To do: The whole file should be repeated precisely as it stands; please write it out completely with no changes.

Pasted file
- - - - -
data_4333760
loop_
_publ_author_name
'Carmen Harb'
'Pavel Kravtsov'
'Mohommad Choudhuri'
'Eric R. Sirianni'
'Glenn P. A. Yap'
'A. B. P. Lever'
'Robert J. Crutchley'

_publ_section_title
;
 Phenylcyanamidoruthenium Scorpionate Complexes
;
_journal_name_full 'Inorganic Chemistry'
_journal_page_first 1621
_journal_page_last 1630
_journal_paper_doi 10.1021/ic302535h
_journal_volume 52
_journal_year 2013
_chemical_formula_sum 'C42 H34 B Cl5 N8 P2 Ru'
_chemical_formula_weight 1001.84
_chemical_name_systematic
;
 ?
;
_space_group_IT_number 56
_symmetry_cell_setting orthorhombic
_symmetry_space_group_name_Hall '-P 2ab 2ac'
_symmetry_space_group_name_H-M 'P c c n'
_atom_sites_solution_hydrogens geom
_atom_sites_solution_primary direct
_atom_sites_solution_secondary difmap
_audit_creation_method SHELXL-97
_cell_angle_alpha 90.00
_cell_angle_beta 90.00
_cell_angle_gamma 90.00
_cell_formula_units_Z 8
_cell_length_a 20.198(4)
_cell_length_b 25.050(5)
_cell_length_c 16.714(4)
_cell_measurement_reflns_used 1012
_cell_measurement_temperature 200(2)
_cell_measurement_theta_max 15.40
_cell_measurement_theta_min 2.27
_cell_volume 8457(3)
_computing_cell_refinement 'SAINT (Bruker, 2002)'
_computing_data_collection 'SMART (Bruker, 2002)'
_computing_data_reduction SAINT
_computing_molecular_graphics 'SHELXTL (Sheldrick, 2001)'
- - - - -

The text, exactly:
data_4333760
loop_
_publ_author_name
'Carmen Harb'
'Pavel Kravtsov'
'Mohommad Choudhuri'
'Eric R. Sirianni'
'Glenn P. A. Yap'
'A. B. P. Lever'
'Robert J. Crutchley'

_publ_section_title
;
 Phenylcyanamidoruthenium Scorpionate Complexes
;
_journal_name_full 'Inorganic Chemistry'
_journal_page_first 1621
_journal_page_last 1630
_journal_paper_doi 10.1021/ic302535h
_journal_volume 52
_journal_year 2013
_chemical_formula_sum 'C42 H34 B Cl5 N8 P2 Ru'
_chemical_formula_weight 1001.84
_chemical_name_systematic
;
 ?
;
_space_group_IT_number 56
_symmetry_cell_setting orthorhombic
_symmetry_space_group_name_Hall '-P 2ab 2ac'
_symmetry_space_group_name_H-M 'P c c n'
_atom_sites_solution_hydrogens geom
_atom_sites_solution_primary direct
_atom_sites_solution_secondary difmap
_audit_creation_method SHELXL-97
_cell_angle_alpha 90.00
_cell_angle_beta 90.00
_cell_angle_gamma 90.00
_cell_formula_units_Z 8
_cell_length_a 20.198(4)
_cell_length_b 25.050(5)
_cell_length_c 16.714(4)
_cell_measurement_reflns_used 1012
_cell_measurement_temperature 200(2)
_cell_measurement_theta_max 15.40
_cell_measurement_theta_min 2.27
_cell_volume 8457(3)
_computing_cell_refinement 'SAINT (Bruker, 2002)'
_computing_data_collection 'SMART (Bruker, 2002)'
_computing_data_reduction SAINT
_computing_molecular_graphics 'SHELXTL (Sheldrick, 2001)'